It is all about identifying, anticipating and satisfying customer needs.
We Already Know That…..
Objectives set the targets for all organisations. A strategy is a plan devised to achieve these objectives.
But where do marketing objectives come from?
Strategic Marketing Objectives
The strategic objectives that relate specifically to marketing include:
increasing market share
increasing product awareness
gaining a unique selling point
Tactical Marketing Objectives
These are outlined through the marketing mix. The Marketing Mix looks at all aspects of marketing including; Product (features), Price, Place (where it is sold) and Promotion (advertising).
(e.g. to become the biggest
seller in the market)
Strategic objectives (e.g. to increase sales by 10% in 12 months) Department or function objectives (e.g. to launch the new product successfully in the next 6 months) Tactical objectives (e.g. to set targets for sales staff) Day-to-day aims (e.g. to manage customer accounts and deal with problems)
to improve product packaging
to launch new products
to update and improve products
to improve after-sales service
to extend the life of the products
to remain competitive
to reduce prices while maintaining returns
to develop new pricing strategies (e.g. psychological pricing)
to maintain brand awareness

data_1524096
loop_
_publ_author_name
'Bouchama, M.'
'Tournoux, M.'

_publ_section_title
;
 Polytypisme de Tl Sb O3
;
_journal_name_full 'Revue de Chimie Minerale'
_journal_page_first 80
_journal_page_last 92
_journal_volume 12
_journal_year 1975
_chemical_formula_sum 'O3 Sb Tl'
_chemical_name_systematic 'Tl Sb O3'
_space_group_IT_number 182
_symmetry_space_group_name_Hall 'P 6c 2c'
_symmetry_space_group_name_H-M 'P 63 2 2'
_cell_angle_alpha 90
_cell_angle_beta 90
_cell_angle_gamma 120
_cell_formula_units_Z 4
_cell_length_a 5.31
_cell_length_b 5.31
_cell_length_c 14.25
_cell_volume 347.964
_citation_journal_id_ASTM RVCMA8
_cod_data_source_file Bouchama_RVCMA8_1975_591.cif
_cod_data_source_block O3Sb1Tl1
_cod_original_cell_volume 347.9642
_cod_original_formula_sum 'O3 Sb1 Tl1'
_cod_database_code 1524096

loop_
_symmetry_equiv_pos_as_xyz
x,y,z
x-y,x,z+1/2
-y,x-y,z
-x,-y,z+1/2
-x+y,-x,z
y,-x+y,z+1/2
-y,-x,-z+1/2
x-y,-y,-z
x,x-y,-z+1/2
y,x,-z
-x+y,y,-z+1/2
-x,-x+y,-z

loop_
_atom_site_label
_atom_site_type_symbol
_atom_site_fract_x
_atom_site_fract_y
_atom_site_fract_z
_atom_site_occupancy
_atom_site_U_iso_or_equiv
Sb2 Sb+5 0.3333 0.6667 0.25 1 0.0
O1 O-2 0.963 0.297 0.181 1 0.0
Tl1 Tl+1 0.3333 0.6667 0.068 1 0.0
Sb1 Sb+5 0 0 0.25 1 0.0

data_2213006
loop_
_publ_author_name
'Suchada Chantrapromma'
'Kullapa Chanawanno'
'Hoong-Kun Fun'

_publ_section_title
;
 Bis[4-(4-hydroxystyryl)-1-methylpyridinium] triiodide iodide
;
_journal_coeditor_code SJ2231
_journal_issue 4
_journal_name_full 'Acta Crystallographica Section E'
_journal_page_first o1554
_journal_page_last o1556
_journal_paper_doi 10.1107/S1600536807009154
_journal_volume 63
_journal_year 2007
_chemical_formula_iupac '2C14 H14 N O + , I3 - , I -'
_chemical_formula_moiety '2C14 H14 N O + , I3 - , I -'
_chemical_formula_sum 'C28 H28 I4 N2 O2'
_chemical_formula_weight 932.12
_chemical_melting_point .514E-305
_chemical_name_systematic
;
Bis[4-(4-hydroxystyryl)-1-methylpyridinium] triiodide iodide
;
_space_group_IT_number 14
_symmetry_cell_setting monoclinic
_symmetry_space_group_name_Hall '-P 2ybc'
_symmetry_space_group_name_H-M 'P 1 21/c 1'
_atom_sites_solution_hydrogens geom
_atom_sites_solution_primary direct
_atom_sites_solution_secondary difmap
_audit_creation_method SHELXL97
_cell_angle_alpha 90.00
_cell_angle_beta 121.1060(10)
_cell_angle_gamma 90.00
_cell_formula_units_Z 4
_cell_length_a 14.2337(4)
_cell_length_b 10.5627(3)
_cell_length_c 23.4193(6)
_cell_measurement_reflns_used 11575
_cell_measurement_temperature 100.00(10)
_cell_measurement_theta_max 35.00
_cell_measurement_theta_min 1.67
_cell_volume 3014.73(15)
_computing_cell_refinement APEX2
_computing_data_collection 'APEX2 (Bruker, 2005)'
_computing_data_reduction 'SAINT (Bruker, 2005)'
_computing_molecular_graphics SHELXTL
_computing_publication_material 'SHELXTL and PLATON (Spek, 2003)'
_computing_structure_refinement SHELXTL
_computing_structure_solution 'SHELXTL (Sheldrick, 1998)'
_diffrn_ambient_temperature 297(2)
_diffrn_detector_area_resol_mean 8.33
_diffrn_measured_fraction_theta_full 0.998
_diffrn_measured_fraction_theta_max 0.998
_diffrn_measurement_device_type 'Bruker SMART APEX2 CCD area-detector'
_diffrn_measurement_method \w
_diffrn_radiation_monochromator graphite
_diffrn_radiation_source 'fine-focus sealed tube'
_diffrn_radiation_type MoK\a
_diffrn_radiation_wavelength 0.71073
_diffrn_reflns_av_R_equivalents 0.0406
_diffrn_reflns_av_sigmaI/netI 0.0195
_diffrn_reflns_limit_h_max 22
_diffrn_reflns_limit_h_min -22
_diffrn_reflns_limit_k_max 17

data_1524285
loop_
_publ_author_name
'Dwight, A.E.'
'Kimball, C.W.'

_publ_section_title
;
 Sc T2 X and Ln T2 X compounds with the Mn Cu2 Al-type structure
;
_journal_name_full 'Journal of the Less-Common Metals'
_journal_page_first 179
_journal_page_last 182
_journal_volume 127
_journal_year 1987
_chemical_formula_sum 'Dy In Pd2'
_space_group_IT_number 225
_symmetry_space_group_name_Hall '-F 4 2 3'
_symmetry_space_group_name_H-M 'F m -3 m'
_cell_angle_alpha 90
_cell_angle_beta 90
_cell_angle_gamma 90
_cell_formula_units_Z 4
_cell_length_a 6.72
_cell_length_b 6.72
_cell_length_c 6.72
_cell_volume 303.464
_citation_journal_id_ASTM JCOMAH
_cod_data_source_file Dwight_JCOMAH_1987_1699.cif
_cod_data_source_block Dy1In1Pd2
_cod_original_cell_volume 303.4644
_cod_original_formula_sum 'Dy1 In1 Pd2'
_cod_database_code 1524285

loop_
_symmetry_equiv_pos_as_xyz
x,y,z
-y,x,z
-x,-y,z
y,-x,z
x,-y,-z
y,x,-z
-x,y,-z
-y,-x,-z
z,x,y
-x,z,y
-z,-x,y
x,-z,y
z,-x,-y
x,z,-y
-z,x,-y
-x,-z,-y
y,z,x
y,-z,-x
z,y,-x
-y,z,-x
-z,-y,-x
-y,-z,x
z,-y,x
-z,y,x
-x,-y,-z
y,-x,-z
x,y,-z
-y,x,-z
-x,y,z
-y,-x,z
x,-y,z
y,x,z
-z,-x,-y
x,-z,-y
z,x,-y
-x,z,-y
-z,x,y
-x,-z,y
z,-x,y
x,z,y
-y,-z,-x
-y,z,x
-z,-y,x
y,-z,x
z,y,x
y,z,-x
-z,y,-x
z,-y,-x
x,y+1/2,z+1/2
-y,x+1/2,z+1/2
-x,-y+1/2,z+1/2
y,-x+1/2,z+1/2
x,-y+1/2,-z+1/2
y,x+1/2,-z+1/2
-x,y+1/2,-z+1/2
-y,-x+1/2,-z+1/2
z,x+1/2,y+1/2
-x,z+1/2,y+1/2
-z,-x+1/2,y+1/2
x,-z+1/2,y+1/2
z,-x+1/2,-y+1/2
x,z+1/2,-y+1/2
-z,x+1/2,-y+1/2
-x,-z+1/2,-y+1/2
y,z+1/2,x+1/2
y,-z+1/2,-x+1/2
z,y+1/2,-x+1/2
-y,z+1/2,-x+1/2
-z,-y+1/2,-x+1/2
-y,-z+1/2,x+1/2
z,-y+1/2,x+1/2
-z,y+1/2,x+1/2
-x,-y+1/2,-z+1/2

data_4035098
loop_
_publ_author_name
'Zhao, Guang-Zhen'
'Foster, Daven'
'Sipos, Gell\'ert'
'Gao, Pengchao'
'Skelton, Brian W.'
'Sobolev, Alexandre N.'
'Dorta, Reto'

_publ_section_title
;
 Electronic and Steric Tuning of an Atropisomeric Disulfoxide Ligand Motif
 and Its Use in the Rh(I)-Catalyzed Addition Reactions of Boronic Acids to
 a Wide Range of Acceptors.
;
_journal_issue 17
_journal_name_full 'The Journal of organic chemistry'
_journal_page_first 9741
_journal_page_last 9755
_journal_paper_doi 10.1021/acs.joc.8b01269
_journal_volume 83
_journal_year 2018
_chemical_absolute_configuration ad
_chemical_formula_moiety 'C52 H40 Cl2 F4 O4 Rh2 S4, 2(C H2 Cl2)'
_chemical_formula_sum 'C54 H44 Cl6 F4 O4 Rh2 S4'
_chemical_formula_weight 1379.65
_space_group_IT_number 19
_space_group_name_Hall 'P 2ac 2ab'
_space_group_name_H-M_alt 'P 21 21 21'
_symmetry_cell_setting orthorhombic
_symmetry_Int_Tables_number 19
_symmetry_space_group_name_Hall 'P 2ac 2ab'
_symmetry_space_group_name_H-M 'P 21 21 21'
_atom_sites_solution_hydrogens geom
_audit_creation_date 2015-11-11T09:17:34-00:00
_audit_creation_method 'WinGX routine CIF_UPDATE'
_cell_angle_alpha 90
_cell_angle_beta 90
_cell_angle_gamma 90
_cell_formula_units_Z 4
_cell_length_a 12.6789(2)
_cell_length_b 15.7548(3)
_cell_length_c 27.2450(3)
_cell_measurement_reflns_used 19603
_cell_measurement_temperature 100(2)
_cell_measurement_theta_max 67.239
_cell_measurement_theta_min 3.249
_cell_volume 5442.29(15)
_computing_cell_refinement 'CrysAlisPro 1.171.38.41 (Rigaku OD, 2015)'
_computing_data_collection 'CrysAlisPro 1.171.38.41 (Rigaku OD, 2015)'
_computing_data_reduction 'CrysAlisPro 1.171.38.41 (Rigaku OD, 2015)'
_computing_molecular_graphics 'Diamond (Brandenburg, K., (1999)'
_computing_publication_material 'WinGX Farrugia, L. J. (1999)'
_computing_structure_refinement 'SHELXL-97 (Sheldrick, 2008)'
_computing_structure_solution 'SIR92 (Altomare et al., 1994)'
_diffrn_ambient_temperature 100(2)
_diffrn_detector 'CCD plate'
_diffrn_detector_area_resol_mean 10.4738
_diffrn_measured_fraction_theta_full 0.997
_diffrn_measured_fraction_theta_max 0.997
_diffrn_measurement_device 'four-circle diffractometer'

to increase brand loyalty
to develop memorable advertising
to widen the range of promotion options
to increase product availability
to improve product delivery times
Needs to be devised to achieve the objectives described previously.
Again, this can be described in terms of the marketing mix
Marketing Strategy PRICING STRATEGY PROMOTIONAL STRATEGY PRODUCT STRATEGY DISTRIBUTION STRATEGY
Firms should carry out ongoing market research to ensure that they stay in touch with the wishes of their customers.
Marketing departments must work closely with production and research and development (R&D) to ensure that new products in demand can be produced effectively.
Every decision to change a price should be taken as part of an overall strategic plan. Pricing strategies are many and varied. Any desire to remain competitive is likely
to be reflected in a price-based strategy.
Raising the profile of the product through a range of promotional activities. A campaign for a product is often run at the same time as some other promotion activity, such as a competition or free gift idea.
Place and Distribution Strategy
This strategy identifies a choice of suitable environment for the sale of the goods. From the internet, vending machines and retail outlets.